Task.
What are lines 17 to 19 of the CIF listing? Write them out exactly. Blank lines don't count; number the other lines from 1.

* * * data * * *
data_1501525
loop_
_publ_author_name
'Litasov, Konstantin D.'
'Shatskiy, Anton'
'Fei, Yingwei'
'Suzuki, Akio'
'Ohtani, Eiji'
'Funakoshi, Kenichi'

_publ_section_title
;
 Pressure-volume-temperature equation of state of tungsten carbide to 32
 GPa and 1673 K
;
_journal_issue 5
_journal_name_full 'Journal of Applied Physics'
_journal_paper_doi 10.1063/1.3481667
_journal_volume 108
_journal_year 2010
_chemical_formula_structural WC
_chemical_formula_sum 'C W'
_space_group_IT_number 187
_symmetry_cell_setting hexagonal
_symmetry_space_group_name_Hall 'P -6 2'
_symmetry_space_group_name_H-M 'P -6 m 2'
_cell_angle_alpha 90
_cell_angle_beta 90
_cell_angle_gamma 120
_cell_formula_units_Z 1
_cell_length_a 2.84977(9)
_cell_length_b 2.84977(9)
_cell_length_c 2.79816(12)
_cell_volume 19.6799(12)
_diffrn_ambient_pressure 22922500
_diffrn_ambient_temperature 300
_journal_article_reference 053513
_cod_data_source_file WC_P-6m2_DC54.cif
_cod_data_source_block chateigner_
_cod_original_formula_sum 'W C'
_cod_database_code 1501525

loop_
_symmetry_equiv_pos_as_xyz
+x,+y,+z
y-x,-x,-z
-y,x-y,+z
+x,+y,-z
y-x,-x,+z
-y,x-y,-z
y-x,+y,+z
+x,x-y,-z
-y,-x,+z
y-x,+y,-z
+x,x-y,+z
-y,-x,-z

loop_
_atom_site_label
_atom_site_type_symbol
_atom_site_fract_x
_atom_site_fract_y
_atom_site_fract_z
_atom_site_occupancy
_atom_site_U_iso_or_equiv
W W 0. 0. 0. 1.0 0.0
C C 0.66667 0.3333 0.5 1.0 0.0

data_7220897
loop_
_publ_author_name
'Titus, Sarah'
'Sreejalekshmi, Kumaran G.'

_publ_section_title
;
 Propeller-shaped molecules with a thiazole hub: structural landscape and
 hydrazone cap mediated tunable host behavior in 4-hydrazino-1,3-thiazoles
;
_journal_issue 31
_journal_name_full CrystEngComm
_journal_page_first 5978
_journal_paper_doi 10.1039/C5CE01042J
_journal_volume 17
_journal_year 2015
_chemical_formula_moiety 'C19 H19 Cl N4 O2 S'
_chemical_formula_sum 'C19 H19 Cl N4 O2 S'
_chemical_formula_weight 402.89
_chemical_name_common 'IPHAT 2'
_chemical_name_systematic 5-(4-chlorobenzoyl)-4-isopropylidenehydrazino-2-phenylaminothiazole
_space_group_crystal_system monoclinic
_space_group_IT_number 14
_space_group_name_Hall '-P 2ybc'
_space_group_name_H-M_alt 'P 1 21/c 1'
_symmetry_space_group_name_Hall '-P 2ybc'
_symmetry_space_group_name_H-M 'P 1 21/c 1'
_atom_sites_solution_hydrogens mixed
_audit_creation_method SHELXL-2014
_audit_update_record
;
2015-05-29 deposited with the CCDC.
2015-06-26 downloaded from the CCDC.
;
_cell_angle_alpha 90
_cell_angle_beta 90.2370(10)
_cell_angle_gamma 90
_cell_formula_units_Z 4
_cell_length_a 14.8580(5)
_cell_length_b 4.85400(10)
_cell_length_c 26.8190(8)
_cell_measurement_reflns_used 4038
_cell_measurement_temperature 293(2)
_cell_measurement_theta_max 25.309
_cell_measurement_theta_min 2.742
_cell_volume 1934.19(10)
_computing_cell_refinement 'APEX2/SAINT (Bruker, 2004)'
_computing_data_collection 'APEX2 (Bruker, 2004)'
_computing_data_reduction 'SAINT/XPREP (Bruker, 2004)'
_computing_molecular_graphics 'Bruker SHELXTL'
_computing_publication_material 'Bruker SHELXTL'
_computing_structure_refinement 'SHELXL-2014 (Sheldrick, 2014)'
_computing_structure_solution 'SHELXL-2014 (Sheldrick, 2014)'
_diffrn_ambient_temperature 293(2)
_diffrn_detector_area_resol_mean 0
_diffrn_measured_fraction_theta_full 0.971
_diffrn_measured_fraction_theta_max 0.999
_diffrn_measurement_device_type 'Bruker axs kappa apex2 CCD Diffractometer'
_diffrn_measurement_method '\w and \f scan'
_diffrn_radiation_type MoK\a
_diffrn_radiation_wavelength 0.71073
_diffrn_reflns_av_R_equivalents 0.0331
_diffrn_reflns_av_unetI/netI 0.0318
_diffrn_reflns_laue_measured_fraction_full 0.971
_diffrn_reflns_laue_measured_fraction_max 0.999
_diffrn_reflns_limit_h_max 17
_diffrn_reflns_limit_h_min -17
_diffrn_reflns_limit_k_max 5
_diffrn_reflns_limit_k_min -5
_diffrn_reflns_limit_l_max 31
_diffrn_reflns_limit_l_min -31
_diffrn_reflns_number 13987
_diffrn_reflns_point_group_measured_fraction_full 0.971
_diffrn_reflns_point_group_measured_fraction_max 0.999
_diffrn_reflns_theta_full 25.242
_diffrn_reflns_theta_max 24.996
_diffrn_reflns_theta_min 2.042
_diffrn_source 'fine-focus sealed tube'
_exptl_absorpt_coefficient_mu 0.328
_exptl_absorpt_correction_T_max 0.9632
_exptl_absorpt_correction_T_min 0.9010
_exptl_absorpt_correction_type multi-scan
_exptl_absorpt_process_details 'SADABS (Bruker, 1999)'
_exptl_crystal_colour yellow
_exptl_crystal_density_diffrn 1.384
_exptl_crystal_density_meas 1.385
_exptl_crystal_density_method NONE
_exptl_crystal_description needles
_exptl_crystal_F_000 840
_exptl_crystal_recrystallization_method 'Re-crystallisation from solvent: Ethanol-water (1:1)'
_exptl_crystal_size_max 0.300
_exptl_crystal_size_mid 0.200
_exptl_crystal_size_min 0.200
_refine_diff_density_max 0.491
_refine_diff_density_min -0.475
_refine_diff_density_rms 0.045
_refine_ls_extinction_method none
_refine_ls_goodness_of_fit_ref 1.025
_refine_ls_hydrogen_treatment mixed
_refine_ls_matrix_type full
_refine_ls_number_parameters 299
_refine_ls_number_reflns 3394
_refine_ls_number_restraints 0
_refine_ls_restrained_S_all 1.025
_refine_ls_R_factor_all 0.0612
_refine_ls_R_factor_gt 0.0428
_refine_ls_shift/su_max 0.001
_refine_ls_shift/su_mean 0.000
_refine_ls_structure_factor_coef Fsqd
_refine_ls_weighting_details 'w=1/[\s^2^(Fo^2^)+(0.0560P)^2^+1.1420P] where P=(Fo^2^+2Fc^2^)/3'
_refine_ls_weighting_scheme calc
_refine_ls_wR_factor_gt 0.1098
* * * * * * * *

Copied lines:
_journal_paper_doi 10.1063/1.3481667
_journal_volume 108
_journal_year 2010